Still, ensure that most of the focus remains on your main couple, as we mentioned. Former Harlequin editor Ann Leslie Tuttle notes that secondary characters can sometimes become “too pervasive” in romance, which is a big no-no. “You don’t want to risk making them more interesting than your own hero and heroine,” she says.
Having a solid secondary character presence is especially important if you want to turn your novel into a series. There are a few ways to create a series from a standalone romance, but one of the easiest (and most enticing to readers!) is to write the next novel about one (or two) of the secondary characters — especially best friends, siblings, or romantic competitors of the main characters. Emily Giffin does this seamlessly in her novels, Something Borrowed and Something Blue: two of the heroine’s best friends in the first book, who initially seem like opposites, end up getting together in the sequel.
This strategy is great because it ensures a smooth transition from book to book, since readers will already be familiar with the setting and cast of characters. Plus, it sets you up for a cycle that you could theoretically repeat ad infinitum: each new sequel simply centers around characters who were secondary in the previous book.
7. Give your main couple a happy ending
One of the romance genre's implicit promises is the happy ending. No matter how much turbulence your main couple experiences over the course of your novel, they should end up in each other’s arms. It doesn’t need to be a “happily ever after,” but it should at least be a “happy for now”: something to reassure the reader that these two characters are stable for the foreseeable future.
There are special cases that don’t adhere to this rule, such as the endings of Me Before You and Dear John (which raises the question of whether or not they’re "true" romances). The main characters in these novels don’t wind up together, but they have grown because of one another and don’t regret falling in love. Still, this is a pretty difficult resolution to pull off — so if it’s your first romance novel, stick to the traditional happy ending.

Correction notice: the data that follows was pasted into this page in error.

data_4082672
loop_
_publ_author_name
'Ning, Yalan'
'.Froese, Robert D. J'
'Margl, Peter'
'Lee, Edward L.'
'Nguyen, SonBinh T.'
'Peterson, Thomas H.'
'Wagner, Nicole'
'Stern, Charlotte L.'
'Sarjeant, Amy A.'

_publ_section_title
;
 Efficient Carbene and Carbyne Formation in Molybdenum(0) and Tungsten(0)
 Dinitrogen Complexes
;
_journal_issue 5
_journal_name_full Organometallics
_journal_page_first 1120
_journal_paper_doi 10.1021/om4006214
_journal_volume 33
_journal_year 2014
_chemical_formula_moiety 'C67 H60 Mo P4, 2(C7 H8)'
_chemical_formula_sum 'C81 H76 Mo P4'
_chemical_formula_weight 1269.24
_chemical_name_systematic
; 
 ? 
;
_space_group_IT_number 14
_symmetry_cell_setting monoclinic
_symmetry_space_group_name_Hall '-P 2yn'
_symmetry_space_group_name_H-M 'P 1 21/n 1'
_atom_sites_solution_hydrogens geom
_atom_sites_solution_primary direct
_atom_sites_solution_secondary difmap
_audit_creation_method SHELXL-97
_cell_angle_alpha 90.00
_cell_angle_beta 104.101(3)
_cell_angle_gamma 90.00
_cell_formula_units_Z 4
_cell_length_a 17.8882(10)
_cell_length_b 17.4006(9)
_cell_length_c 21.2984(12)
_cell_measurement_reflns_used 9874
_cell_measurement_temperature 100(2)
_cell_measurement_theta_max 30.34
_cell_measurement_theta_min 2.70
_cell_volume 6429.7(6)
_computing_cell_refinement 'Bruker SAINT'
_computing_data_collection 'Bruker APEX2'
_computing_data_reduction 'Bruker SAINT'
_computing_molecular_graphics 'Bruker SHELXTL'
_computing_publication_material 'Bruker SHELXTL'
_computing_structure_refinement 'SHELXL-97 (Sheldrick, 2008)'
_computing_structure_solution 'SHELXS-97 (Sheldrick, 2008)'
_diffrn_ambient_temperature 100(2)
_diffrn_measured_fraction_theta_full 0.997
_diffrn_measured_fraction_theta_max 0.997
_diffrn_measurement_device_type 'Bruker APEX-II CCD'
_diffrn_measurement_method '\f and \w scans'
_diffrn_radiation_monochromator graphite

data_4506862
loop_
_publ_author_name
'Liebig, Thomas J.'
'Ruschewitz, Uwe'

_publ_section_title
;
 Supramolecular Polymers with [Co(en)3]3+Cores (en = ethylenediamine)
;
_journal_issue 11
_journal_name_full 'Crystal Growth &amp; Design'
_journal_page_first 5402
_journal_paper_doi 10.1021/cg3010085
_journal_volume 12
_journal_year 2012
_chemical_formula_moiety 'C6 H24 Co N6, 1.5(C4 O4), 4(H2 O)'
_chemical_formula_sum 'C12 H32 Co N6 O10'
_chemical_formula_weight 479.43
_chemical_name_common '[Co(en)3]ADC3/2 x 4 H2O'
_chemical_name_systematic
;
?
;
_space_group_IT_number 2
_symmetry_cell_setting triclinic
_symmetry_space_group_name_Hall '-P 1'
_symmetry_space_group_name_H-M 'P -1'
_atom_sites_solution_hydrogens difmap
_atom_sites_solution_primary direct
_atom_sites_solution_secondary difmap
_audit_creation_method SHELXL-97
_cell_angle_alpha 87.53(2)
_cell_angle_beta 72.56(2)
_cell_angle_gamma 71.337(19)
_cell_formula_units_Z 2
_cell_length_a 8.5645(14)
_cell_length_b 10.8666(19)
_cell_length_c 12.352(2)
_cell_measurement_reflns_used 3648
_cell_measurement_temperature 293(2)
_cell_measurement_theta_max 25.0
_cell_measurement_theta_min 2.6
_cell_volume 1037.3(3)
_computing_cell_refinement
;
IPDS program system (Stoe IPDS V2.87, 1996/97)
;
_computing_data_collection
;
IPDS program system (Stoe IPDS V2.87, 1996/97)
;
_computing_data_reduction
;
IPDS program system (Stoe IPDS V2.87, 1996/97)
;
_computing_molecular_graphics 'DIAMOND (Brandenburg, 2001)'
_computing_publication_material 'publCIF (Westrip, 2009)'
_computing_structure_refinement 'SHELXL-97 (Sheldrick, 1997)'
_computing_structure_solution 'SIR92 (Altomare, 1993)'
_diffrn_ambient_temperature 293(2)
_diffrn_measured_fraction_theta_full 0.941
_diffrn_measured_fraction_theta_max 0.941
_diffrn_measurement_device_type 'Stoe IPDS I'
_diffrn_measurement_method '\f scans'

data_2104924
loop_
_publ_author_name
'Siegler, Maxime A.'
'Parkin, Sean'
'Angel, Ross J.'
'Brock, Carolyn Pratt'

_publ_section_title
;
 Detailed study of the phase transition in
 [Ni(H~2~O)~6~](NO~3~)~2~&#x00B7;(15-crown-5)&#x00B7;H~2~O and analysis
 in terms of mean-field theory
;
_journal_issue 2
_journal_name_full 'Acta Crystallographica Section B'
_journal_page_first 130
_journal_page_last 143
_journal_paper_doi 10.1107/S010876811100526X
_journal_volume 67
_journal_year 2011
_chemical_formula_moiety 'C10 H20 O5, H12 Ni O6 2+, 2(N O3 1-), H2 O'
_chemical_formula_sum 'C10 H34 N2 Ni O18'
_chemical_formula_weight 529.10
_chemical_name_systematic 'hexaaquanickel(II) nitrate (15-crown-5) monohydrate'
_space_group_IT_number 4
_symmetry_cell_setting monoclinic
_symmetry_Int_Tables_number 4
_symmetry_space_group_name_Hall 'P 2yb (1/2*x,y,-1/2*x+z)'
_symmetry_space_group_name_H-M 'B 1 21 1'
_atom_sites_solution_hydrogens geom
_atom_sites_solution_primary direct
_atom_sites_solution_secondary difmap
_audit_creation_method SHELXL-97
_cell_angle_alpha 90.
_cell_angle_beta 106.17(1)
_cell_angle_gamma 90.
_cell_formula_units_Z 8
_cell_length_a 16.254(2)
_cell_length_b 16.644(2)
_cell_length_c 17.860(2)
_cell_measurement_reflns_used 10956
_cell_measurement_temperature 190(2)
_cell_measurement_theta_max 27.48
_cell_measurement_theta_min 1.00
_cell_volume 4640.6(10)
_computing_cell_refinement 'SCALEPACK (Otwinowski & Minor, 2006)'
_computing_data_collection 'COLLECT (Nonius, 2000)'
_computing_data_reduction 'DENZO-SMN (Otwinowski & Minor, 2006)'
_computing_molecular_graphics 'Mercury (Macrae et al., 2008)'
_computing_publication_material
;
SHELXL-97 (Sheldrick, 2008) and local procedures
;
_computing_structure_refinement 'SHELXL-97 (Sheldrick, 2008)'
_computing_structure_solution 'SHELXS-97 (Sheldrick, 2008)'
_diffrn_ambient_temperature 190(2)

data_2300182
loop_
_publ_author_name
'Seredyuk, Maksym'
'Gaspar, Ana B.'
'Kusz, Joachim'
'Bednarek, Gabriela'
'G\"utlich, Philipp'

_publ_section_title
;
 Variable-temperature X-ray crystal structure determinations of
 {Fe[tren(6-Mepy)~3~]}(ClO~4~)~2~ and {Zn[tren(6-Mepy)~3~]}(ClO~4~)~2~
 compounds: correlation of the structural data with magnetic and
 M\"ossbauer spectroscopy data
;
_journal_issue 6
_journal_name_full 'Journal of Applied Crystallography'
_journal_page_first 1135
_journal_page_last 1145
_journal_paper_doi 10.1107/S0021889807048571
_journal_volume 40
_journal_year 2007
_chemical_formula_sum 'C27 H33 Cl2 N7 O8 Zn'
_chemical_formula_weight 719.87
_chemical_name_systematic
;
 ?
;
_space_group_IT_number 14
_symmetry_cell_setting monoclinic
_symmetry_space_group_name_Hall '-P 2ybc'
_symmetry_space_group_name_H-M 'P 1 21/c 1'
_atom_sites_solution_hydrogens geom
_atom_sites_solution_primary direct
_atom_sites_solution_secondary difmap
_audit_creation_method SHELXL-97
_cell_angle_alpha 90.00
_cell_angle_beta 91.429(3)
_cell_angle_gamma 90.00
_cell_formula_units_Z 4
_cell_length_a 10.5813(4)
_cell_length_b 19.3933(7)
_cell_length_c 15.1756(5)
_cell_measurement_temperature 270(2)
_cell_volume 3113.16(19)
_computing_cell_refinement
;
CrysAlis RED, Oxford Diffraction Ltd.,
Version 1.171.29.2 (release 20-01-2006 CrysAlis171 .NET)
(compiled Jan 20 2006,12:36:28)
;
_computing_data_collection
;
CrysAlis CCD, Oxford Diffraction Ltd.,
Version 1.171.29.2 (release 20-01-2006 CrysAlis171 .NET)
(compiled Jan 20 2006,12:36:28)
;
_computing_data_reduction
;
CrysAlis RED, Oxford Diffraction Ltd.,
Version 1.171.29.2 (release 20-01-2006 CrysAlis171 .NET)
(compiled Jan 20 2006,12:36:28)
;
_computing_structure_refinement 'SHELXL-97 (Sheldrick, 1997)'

What else should the ending do?
The ending of your novel should also tie up any loose threads that you weave throughout the narrative. Again, romance readers want to be fully immersed in the story, and that immersion suffers if they’re left wondering about questions you posed but never answered. The only exception to this is the question of what will happen to the secondary characters who have great chemistry — because, of course, you might be setting them up for a sequel!
And with that, you should be well on your way to writing a romance novel that’ll make your reader swoon like a corseted Victorian. However, if you'd like advice from a serious expert, we recommend checking out our free 10-day course with professional romance editor Kate Studer. And... if you're still stuck for an idea, why not have a play around with our Romance Plot Generator.
Best of luck and have fun romancing your readers! 💘
In the next part of this guide, we'll show you how to publish your romance novel (and hopefully turn a profit from it).
08/07/2020 – 16:41
How to write a kiss scene?
Saher c says:
06/08/2020 – 18:37
loveliest article I've ever read....swoon like a corseted victorian ;D